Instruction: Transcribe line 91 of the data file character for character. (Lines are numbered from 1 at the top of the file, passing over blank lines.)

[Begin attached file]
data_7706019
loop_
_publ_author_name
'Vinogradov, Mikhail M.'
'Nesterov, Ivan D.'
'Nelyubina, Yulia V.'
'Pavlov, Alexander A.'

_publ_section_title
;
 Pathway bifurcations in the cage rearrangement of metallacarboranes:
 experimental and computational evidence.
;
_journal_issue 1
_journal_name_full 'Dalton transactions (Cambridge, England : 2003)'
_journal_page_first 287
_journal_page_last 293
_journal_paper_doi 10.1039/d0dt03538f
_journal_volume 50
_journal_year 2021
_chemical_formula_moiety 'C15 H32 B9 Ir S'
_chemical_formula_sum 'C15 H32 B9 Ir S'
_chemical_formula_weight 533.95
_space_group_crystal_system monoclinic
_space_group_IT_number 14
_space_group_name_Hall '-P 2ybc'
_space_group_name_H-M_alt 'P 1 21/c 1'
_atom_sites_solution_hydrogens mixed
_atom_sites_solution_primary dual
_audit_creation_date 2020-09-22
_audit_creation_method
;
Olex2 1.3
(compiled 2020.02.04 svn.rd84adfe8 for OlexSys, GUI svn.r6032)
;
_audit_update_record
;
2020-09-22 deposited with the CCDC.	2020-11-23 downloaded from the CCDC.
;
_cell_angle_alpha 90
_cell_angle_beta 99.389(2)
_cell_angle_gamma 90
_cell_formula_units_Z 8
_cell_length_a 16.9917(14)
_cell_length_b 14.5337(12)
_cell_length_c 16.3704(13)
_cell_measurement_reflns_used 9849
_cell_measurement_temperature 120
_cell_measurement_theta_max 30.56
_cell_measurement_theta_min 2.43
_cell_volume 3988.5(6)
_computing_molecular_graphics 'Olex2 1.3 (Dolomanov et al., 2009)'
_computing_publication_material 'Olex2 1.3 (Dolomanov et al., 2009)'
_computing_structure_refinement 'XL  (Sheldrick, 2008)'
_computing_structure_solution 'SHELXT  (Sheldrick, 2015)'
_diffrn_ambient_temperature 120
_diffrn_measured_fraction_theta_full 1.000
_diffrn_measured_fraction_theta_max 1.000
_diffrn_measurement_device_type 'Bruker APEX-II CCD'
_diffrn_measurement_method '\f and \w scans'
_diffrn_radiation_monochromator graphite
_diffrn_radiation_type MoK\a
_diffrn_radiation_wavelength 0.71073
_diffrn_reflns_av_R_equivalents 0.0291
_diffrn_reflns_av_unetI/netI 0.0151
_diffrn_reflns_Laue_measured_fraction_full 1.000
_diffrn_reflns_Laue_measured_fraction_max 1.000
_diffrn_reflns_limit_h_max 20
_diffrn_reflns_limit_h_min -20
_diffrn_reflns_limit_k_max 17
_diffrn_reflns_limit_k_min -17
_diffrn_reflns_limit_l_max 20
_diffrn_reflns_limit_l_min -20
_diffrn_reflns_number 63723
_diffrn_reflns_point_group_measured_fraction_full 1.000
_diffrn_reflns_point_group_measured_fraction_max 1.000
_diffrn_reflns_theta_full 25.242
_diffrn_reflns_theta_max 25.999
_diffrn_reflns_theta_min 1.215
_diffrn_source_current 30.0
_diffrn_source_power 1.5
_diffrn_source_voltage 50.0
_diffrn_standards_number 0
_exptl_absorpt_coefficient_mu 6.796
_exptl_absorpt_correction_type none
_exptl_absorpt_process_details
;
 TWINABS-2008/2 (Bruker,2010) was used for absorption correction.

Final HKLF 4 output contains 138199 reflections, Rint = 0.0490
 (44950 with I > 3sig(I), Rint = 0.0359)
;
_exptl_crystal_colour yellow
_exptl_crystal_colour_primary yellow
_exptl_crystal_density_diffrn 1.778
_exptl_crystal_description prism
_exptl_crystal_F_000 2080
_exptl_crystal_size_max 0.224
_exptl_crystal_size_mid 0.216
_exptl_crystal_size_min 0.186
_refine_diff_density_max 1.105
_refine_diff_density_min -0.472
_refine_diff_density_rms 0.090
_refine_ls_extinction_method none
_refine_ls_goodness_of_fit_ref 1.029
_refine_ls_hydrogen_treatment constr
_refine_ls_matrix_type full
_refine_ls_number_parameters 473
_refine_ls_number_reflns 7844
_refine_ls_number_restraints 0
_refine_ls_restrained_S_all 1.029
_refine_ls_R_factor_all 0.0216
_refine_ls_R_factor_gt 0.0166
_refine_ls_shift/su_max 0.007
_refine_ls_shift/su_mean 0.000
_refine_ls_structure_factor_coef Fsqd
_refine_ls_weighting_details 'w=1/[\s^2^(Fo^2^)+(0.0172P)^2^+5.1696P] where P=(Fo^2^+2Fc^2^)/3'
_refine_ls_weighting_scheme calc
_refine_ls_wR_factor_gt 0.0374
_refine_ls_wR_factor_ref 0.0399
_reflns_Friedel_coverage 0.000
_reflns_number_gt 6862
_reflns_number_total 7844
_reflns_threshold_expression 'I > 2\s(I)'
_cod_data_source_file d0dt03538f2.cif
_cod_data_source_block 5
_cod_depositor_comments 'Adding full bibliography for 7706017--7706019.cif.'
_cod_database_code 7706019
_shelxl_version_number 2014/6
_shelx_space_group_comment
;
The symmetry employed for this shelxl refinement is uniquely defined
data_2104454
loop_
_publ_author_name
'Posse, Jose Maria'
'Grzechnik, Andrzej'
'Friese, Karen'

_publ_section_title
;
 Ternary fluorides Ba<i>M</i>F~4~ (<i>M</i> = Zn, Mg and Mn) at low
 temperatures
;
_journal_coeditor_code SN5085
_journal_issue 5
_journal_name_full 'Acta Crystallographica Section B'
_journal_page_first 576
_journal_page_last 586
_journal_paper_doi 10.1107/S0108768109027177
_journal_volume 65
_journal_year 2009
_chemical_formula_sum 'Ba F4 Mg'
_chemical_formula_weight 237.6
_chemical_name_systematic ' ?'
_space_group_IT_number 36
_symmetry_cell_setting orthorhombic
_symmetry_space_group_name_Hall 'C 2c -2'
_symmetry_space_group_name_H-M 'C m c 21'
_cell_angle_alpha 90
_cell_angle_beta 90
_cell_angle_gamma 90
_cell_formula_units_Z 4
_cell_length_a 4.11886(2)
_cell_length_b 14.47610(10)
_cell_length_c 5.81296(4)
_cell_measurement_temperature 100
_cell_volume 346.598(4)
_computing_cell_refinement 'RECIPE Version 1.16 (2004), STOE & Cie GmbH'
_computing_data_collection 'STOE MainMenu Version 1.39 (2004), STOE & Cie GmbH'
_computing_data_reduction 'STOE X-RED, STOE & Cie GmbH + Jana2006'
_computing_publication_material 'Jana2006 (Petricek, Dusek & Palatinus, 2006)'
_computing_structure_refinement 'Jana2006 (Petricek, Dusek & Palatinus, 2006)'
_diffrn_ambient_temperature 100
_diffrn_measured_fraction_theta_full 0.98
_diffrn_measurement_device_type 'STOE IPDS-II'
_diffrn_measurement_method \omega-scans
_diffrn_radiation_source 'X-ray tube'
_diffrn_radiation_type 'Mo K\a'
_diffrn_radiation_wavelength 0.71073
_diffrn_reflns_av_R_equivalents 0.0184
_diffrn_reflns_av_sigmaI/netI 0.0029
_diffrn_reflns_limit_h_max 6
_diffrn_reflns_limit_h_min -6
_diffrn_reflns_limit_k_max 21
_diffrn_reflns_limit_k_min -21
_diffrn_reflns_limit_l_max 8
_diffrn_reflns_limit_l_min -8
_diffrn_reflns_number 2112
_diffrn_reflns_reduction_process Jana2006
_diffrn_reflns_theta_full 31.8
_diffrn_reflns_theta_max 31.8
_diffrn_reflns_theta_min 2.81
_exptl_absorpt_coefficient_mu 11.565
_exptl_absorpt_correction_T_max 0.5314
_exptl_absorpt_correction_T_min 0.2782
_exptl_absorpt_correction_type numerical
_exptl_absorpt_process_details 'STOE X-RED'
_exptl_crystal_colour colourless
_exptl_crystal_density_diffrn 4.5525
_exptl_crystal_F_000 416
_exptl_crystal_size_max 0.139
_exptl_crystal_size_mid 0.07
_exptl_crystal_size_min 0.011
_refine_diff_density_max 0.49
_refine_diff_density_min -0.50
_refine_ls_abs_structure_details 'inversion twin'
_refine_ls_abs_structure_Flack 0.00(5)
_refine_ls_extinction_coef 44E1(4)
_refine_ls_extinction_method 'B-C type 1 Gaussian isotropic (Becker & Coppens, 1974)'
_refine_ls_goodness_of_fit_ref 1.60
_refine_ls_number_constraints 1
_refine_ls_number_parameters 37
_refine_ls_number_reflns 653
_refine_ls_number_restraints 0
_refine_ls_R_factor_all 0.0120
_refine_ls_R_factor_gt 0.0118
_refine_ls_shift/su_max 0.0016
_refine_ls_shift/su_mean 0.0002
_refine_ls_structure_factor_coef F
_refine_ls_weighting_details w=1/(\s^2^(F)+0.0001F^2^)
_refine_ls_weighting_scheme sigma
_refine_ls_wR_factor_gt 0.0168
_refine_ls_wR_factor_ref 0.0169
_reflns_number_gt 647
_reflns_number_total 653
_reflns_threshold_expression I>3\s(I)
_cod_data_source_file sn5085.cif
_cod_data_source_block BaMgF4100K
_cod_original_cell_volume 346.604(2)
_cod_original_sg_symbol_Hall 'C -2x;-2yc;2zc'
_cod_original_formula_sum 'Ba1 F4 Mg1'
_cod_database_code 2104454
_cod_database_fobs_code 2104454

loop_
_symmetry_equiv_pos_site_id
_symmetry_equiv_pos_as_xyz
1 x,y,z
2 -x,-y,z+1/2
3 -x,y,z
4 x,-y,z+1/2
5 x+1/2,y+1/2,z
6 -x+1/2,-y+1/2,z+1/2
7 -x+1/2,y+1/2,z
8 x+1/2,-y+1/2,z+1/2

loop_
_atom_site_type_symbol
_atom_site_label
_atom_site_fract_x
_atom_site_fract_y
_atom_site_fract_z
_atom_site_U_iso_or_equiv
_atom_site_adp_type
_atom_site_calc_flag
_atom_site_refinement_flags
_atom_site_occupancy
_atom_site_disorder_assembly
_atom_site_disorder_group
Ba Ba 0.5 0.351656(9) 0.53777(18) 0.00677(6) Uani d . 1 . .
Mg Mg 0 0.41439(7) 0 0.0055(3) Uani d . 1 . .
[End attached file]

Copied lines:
_exptl_crystal_colour yellow